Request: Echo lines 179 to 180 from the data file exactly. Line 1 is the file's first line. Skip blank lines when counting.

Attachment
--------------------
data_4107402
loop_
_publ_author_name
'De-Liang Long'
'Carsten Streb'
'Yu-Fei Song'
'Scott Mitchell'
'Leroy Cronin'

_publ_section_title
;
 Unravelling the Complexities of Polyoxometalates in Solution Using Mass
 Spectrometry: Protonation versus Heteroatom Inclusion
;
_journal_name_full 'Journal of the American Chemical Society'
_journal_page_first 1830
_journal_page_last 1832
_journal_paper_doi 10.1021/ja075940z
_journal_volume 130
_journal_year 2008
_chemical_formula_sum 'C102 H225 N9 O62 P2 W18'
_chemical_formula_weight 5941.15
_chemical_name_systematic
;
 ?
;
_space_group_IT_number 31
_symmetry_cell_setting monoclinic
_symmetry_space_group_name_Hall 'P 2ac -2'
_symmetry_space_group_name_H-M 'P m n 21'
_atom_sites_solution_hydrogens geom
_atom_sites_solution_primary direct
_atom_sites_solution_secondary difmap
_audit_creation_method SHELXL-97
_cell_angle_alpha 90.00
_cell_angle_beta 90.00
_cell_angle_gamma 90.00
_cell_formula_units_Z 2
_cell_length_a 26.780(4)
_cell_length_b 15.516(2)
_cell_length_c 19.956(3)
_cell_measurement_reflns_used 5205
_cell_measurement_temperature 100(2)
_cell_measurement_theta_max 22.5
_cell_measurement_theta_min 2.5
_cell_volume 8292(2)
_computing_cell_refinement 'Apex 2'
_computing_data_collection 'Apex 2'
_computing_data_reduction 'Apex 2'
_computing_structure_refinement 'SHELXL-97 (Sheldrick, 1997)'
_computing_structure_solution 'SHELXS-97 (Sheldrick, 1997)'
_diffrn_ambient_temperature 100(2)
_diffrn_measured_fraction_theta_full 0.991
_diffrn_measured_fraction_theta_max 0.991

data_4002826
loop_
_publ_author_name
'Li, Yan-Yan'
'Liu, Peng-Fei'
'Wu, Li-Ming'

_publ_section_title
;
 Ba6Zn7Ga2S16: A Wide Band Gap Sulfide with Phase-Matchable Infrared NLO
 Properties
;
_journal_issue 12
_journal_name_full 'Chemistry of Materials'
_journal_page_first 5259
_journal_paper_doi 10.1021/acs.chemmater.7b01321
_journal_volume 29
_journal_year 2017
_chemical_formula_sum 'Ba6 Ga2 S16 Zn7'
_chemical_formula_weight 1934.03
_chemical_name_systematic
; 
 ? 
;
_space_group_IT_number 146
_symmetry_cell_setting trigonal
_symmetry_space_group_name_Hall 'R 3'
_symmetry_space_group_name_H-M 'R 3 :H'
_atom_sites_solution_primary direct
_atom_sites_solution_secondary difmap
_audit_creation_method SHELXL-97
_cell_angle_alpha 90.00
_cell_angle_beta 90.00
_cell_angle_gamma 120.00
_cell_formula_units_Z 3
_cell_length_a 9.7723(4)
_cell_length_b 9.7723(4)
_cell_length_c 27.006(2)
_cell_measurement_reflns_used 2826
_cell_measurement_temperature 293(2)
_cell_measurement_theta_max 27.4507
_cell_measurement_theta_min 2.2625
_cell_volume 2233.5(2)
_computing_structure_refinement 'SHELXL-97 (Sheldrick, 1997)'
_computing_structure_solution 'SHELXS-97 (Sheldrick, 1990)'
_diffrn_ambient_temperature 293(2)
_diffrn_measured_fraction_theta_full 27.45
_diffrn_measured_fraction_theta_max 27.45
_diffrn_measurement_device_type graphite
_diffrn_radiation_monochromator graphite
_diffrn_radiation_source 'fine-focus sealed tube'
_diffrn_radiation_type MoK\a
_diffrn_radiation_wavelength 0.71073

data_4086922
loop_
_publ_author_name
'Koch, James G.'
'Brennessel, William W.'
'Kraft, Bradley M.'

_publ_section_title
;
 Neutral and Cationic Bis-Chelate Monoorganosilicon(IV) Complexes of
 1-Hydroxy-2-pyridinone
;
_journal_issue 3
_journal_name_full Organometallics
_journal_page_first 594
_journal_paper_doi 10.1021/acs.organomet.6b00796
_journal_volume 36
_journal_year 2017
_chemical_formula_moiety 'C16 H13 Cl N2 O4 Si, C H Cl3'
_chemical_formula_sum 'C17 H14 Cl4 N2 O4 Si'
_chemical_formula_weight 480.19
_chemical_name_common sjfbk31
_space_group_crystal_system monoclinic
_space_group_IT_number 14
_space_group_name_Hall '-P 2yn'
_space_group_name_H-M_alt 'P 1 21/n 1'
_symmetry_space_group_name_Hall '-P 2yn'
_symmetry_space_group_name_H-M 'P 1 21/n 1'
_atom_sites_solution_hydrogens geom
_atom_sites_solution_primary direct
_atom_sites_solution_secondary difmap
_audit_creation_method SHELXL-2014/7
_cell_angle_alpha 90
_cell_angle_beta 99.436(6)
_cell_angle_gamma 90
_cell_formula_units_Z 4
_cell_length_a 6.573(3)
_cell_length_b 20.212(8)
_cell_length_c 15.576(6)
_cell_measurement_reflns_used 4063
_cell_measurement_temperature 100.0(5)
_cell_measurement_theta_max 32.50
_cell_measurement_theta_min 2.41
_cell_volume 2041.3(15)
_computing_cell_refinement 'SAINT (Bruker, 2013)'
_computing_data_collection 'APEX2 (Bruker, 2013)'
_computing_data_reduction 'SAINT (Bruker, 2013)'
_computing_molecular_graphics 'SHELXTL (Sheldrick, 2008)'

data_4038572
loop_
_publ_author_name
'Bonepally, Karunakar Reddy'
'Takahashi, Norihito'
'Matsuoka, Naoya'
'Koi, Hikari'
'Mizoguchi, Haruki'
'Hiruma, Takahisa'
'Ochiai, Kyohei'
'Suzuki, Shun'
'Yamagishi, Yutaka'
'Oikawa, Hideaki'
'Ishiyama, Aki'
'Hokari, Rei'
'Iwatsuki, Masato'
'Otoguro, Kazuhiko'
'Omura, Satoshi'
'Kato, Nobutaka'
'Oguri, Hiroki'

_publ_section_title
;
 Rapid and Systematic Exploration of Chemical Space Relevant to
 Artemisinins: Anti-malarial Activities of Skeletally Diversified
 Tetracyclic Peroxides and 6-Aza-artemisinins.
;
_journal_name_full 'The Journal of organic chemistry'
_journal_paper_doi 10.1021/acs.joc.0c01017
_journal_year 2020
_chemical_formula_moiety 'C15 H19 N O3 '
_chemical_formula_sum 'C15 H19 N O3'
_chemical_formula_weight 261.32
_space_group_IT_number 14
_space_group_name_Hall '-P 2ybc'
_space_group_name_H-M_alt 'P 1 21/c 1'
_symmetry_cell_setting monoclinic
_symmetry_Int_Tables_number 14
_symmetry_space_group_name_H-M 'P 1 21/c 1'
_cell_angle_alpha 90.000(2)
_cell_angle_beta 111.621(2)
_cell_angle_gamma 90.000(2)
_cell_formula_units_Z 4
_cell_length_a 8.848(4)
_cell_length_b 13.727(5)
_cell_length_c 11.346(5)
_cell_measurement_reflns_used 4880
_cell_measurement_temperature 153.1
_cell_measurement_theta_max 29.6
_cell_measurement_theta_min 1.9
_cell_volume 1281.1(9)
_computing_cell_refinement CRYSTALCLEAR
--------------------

_journal_name_full 'The Journal of organic chemistry'
_journal_paper_doi 10.1021/acs.joc.0c01017